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Alan Mullin approaching the roof on Crazy Sorrow, Lochnagar
Photo by Mullin collection
Alan Mullin running it out above the roof on Crazy Sorrow, Lochnagar
Photo by Mullin collection
Alan Mullin climbing Crazy Sorrow, Lochnagar
Photo by Mullin collection

Alan Mullin - setting new winter climbing standards in Scotland


Interview with ground-breaking Scottish climber Alan Mullin - searching for the mixed climbing psychological extreme at Lochnagar in Scotland.

Editor's Note - 10/03/2007
Alan Mullin, one of Scotland's most accomplished winter climbers, passed away on 9 March 2007. The interview, dated January 2003, is testament to Alan's skill and hallmark ethical approach with which he took to the mountains.

Scotland is widely regarded as the birthplace of ice and mixed climbing. Since its outset in the early 1950’s winter climbing has evolved continuously, standards have risen dramatically, but one factor has always remained constant: all climbs are traditional. Ethics dictate that these climbs are protected with trad gear only, and bolts are not only frowned upon but vehemently opposed. The ensuing routes command respect, not only because of their technical difficulties but, above all, because of the psychological challenge.

In November 2002 Alan Mullin, one of Britains top mixed climbers, made an audacious winter ascent of Crazy Sorrow, a summer E4 6a, located at Lochnagar. No bolts. No prior top roping. No abseil inspection. A ground-up ascent in appalling conditions, together with climbing partner Steve Lynch. Proposed grade, X 11. A contender for the hardest trad mixed route in the world.

Although setting new standards in terms of psychological difficulty, this climb went by largely unnoticed. We set out to find out more…

Alan, with your ascent of Crazy Sorrow you talk about a new era…
I say a new era as I feel we have been led away from true mixed climbing for far too long. There are few cutting edge routes out there that resemble anything traditional or bold, and many are simply rock climbs with bolts. From a pure physical and technical aspect these routes obviously far outweigh our own vertical plain, but the climber’s true mental ability is not put to the test.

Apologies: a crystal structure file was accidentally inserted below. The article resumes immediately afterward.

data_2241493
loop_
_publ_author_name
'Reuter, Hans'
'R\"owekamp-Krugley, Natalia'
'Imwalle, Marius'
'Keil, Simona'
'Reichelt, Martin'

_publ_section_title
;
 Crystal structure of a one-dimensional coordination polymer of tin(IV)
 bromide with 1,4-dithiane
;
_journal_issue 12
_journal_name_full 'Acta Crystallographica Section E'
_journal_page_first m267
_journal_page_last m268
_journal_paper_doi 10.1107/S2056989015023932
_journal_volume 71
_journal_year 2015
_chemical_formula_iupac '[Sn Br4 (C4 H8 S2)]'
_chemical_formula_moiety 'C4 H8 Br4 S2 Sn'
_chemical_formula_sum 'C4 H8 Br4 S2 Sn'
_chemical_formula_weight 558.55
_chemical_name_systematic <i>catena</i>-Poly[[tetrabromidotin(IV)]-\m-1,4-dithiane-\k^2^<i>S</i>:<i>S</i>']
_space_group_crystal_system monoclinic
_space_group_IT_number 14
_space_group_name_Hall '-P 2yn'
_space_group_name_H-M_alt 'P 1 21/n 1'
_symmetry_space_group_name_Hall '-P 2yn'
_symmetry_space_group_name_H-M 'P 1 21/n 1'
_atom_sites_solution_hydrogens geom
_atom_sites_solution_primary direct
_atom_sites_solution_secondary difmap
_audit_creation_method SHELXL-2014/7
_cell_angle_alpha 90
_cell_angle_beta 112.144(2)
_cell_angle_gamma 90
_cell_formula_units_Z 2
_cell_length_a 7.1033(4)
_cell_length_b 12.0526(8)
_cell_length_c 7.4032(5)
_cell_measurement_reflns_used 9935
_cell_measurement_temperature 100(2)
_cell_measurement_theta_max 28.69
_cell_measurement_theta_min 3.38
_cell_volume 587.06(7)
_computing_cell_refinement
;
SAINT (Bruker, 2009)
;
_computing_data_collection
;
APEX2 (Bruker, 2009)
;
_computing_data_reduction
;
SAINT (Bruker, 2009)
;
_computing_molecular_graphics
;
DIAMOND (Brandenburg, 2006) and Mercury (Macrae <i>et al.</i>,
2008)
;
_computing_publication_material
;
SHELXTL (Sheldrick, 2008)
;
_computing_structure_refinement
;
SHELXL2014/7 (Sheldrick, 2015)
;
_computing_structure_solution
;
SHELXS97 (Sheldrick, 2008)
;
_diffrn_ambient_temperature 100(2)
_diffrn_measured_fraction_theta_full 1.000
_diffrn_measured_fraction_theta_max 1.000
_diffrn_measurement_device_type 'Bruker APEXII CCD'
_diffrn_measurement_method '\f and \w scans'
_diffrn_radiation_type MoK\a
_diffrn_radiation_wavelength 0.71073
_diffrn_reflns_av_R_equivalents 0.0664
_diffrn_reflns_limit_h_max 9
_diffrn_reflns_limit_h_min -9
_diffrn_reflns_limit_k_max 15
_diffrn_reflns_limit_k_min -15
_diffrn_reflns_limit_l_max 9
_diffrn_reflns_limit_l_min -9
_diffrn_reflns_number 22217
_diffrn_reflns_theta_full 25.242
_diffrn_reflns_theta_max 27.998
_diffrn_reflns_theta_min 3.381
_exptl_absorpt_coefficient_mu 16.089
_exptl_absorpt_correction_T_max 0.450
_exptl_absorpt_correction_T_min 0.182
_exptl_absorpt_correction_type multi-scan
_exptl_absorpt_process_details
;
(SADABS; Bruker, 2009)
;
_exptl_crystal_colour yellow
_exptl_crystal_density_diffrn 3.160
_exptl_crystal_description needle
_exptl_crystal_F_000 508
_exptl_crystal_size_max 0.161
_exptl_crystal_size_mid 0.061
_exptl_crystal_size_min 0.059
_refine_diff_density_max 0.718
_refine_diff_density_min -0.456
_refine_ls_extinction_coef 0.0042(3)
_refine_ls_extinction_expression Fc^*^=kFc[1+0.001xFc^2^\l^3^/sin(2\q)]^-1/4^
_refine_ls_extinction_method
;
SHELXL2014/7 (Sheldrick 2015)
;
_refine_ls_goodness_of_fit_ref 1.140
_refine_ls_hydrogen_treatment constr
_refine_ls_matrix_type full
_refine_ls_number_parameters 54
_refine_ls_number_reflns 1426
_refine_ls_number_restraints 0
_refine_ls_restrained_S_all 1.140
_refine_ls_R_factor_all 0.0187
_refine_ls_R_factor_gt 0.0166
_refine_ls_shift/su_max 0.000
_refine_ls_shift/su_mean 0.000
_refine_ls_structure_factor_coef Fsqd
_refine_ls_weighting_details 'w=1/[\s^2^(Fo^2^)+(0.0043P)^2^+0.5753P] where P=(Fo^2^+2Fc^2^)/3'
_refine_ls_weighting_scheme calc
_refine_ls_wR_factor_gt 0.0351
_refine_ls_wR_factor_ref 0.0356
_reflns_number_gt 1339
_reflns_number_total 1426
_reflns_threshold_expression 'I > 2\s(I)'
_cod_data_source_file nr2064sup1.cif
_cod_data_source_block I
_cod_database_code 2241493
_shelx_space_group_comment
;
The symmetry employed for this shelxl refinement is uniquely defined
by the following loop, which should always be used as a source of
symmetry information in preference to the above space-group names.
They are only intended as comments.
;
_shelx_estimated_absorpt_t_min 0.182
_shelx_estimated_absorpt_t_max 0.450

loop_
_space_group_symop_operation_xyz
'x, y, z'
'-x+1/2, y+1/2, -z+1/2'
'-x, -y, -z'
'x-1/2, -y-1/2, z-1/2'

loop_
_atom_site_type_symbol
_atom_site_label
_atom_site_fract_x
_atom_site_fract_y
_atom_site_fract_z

Unlike on Crazy Sorrow
Crazy Sorrow is a poorly protected 35m trad E4 6a in summer. In winter it transforms into thin mixed climbing on a steep 80 degree slab with rubbish gear in flared grooves filled with thin ice. It is the most committing climb imaginable and a fall from the difficult crux would undoubtedly have resulted in a broken back.

You chose to check out the route prior to the winter ascent
Yes, I pre-inspected the route in summer, two months before my winter climb. This was quite important as it allowed me to deal with the psychological issue of knowing it would not be very well protected. But I didn’t top rope the route, nor was the protection pre placed and left in-situ. That’s simply not the point of trad mixed climbing. These routes rely on the climber’s ability to place gear in extremis and continue with the technical climbing, regardless of the conditions!

So what about conditions during the ascent
I attempted it in winter from the ground once, backed off, and on my second attempt climbed it, placing all the gear on lead. During my first attempt I placed a peg at about 15m – the only pro up to this point – but this was iced into the rock and unusable, so I had to climb on past the thin roof. A fall would have been horrendous.

A bolt would have changed it all
Yes, and the hardest moves were still to come.

M routes are currently witnessing an explosion worldwide. Is this the future?
Sheer brute strength seems to count for far more than the climbers true mental ability at the moment, and in some respects it is rapidly becoming no more than a circus act. I truly believe we have caught up with the very hardest M routes and it would be nice to think that climbers, sooner rather than later, look towards us for inspiration.

In just a couple of years Alan Mullin, 30, has repeated and established some of the hardest routes in Scotland. Always searching for his personal limits, Alan distinguishes himself for the rigid ethical approach and solo ascents in difficult conditions.

1st 1 day ascent of 'The Needle' Bad karma Var, IX.8 - one of the hardest Scottish mountain routes.
1st ascent of 'The Steeple', 24 hours continuoyus climbing, IX.9
1st solo ascent of 'Death by misadventure' VIII.8, only grade VIII solo first ascent in in Scotland, climbed in blizzard conditions.
1st solo ascent of 'Centurion' Ben Nevis VIII.8 , first repeat after 13 years.





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